The other Igbo novel I read is Chimamanda Ngozi Adichie's Americanah, about young people raised in Nigeria but always looking abroad for meaning and self-fulfillment.  The novel shares some common leitmotifs with Iduma's in its depiction of modern Nigeria.  Mercantilized love, hypereducated people, relentless classism, women kept by military strongmen, university strikes and demonstrations, a society where all money is dirty money, and a hypocritical religiosity heavy on prosperity theology and light on common decency (there's a scene where a woman who has been praising Jesus for bringing a corrupt general into her sister's life to keep her as a mistress, then turns around and insists that her sister get an abortion when she actually gets knocked up by said general).  But where Iduma's book is all character study and little relation to the larger society, Adichie's book expertly explores societies, but the individual people are mainly flat caricatures.  Not all of them--the Nigerian characters are a lot more fleshed out and three-dimensional.  But almost all the Americans and Brits are really just tropes of different strains of sanctimonious liberal flake.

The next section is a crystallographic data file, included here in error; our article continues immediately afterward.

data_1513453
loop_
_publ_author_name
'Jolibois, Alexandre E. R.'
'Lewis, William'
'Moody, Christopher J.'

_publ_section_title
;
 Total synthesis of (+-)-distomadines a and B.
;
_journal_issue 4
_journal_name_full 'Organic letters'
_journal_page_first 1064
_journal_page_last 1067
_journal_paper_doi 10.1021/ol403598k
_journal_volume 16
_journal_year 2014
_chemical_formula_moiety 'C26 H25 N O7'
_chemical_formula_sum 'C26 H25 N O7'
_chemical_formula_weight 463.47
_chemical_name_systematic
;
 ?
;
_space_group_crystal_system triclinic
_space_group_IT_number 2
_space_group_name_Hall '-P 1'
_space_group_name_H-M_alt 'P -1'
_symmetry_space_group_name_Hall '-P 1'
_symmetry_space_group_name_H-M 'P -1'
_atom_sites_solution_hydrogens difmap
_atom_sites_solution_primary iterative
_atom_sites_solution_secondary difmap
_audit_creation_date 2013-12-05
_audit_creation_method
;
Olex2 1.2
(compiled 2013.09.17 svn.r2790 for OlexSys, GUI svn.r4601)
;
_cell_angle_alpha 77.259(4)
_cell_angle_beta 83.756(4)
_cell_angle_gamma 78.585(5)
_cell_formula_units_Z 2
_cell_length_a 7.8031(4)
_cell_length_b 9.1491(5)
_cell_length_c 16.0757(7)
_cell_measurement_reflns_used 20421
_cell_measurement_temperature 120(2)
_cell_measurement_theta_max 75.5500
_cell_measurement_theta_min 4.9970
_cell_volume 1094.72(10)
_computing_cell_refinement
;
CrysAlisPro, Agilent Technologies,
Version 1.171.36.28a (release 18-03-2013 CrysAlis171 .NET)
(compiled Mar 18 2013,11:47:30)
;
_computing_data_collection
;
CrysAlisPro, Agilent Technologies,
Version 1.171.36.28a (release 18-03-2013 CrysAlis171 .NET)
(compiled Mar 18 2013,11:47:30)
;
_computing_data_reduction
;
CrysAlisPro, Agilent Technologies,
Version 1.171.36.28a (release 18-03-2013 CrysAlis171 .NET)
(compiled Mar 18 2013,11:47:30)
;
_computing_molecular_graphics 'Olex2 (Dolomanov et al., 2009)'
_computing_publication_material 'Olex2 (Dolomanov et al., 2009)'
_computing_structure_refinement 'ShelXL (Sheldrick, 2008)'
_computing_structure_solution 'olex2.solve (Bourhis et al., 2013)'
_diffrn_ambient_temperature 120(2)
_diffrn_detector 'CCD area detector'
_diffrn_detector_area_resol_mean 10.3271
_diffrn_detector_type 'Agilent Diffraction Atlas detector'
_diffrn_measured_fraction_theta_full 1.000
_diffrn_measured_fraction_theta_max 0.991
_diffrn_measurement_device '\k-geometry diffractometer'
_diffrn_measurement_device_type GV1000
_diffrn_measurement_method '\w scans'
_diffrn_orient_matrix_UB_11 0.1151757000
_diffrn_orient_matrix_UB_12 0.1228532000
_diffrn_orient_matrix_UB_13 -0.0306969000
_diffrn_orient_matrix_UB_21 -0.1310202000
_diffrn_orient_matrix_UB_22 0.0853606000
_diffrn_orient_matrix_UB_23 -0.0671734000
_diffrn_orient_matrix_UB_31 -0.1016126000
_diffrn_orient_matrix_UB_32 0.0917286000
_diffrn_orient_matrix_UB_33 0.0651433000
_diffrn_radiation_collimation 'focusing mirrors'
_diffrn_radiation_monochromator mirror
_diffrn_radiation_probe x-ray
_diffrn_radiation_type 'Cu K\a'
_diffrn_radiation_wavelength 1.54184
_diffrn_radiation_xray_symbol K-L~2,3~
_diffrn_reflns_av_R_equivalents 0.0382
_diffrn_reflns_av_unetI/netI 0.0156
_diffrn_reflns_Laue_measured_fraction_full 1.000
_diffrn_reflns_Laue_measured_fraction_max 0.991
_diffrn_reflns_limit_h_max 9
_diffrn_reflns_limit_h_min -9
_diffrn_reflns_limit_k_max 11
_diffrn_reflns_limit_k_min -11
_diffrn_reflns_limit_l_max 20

I wonder if the difference in depth of characterization of Nigerian vs. non-Nigerian characters in Americanah is due in part to the protagonist's (maybe even the author's?) perch as an outsider observing the US, located within the country but never feeling a part of it.  If so, it makes sense that the "real" people are those that she grew up with, while the new people she runs into in a new context are like so many extras in the movie of her life.  I know that's often how I feel about my friends and family vis a vis everyone else.  There are certain people I know and relate to in a very deep way because I have shared so many moments with them, and everyone else I just have a surface  impression of.

As with Iduma's irredeemably ugly characters, I don't think that most people are actually like Adichie's shallow Americans, and I certainly can't imagine being in any context where everyone around me is just phony and absurd.  I have certainly found myself at times around boors who only talk in cliches and groupthink, but when I am in a situation where I'm surrounded by them, I make it a point to get out of those settings as soon as I can.  So it's hard for me to imagine a 15-year stretch of someone only running into, and continuing to hang around, phony people.